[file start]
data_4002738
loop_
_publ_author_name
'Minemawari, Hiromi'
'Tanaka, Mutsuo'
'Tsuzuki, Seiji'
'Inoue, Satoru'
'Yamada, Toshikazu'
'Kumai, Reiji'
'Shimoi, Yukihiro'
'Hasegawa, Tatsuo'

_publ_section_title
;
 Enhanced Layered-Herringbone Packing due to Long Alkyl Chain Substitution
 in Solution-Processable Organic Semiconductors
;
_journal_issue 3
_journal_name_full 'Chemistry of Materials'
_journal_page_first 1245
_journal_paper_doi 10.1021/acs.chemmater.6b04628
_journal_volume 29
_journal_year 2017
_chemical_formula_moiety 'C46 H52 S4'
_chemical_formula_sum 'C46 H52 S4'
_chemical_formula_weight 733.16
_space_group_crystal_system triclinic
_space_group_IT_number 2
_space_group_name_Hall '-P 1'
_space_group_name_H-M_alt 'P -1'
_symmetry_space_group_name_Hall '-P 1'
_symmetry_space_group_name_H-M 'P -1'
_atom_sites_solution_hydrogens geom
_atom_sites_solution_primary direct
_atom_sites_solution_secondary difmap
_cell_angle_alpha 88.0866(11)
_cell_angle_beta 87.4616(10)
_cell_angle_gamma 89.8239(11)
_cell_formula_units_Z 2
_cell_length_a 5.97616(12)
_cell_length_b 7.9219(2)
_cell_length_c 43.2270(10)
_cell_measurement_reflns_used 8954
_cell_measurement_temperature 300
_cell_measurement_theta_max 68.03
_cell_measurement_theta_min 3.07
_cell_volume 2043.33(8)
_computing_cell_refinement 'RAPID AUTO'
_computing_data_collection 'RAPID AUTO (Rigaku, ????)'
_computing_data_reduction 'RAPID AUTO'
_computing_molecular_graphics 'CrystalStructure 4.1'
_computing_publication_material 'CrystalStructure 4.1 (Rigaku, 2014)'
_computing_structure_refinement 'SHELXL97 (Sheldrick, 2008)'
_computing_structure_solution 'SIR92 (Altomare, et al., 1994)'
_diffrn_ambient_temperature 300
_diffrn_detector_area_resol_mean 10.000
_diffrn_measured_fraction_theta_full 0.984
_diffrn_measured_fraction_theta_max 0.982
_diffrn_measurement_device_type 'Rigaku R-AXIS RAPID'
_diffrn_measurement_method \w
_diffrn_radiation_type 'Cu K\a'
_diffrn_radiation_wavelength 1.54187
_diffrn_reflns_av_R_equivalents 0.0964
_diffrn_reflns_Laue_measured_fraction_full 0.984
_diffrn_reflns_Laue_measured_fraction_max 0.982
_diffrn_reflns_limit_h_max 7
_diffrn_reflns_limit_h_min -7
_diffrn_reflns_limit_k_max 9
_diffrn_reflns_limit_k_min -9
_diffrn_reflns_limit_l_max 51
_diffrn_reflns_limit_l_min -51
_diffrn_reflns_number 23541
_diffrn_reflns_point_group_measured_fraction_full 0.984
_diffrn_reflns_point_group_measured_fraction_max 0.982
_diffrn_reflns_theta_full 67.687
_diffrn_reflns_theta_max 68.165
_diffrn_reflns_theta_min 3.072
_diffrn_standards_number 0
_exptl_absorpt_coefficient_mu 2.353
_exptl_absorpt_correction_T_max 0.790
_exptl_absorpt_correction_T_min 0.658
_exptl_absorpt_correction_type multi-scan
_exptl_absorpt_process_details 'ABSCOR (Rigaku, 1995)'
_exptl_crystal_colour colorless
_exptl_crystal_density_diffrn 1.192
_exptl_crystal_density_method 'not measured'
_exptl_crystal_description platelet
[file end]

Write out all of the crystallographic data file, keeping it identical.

data_4002738
loop_
_publ_author_name
'Minemawari, Hiromi'
'Tanaka, Mutsuo'
'Tsuzuki, Seiji'
'Inoue, Satoru'
'Yamada, Toshikazu'
'Kumai, Reiji'
'Shimoi, Yukihiro'
'Hasegawa, Tatsuo'

_publ_section_title
;
 Enhanced Layered-Herringbone Packing due to Long Alkyl Chain Substitution
 in Solution-Processable Organic Semiconductors
;
_journal_issue 3
_journal_name_full 'Chemistry of Materials'
_journal_page_first 1245
_journal_paper_doi 10.1021/acs.chemmater.6b04628
_journal_volume 29
_journal_year 2017
_chemical_formula_moiety 'C46 H52 S4'
_chemical_formula_sum 'C46 H52 S4'
_chemical_formula_weight 733.16
_space_group_crystal_system triclinic
_space_group_IT_number 2
_space_group_name_Hall '-P 1'
_space_group_name_H-M_alt 'P -1'
_symmetry_space_group_name_Hall '-P 1'
_symmetry_space_group_name_H-M 'P -1'
_atom_sites_solution_hydrogens geom
_atom_sites_solution_primary direct
_atom_sites_solution_secondary difmap
_cell_angle_alpha 88.0866(11)
_cell_angle_beta 87.4616(10)
_cell_angle_gamma 89.8239(11)
_cell_formula_units_Z 2
_cell_length_a 5.97616(12)
_cell_length_b 7.9219(2)
_cell_length_c 43.2270(10)
_cell_measurement_reflns_used 8954
_cell_measurement_temperature 300
_cell_measurement_theta_max 68.03
_cell_measurement_theta_min 3.07
_cell_volume 2043.33(8)
_computing_cell_refinement 'RAPID AUTO'
_computing_data_collection 'RAPID AUTO (Rigaku, ????)'
_computing_data_reduction 'RAPID AUTO'
_computing_molecular_graphics 'CrystalStructure 4.1'
_computing_publication_material 'CrystalStructure 4.1 (Rigaku, 2014)'
_computing_structure_refinement 'SHELXL97 (Sheldrick, 2008)'
_computing_structure_solution 'SIR92 (Altomare, et al., 1994)'
_diffrn_ambient_temperature 300
_diffrn_detector_area_resol_mean 10.000
_diffrn_measured_fraction_theta_full 0.984
_diffrn_measured_fraction_theta_max 0.982
_diffrn_measurement_device_type 'Rigaku R-AXIS RAPID'
_diffrn_measurement_method \w
_diffrn_radiation_type 'Cu K\a'
_diffrn_radiation_wavelength 1.54187
_diffrn_reflns_av_R_equivalents 0.0964
_diffrn_reflns_Laue_measured_fraction_full 0.984
_diffrn_reflns_Laue_measured_fraction_max 0.982
_diffrn_reflns_limit_h_max 7
_diffrn_reflns_limit_h_min -7
_diffrn_reflns_limit_k_max 9
_diffrn_reflns_limit_k_min -9
_diffrn_reflns_limit_l_max 51
_diffrn_reflns_limit_l_min -51
_diffrn_reflns_number 23541
_diffrn_reflns_point_group_measured_fraction_full 0.984
_diffrn_reflns_point_group_measured_fraction_max 0.982
_diffrn_reflns_theta_full 67.687
_diffrn_reflns_theta_max 68.165
_diffrn_reflns_theta_min 3.072
_diffrn_standards_number 0
_exptl_absorpt_coefficient_mu 2.353
_exptl_absorpt_correction_T_max 0.790
_exptl_absorpt_correction_T_min 0.658
_exptl_absorpt_correction_type multi-scan
_exptl_absorpt_process_details 'ABSCOR (Rigaku, 1995)'
_exptl_crystal_colour colorless
_exptl_crystal_density_diffrn 1.192
_exptl_crystal_density_method 'not measured'
_exptl_crystal_description platelet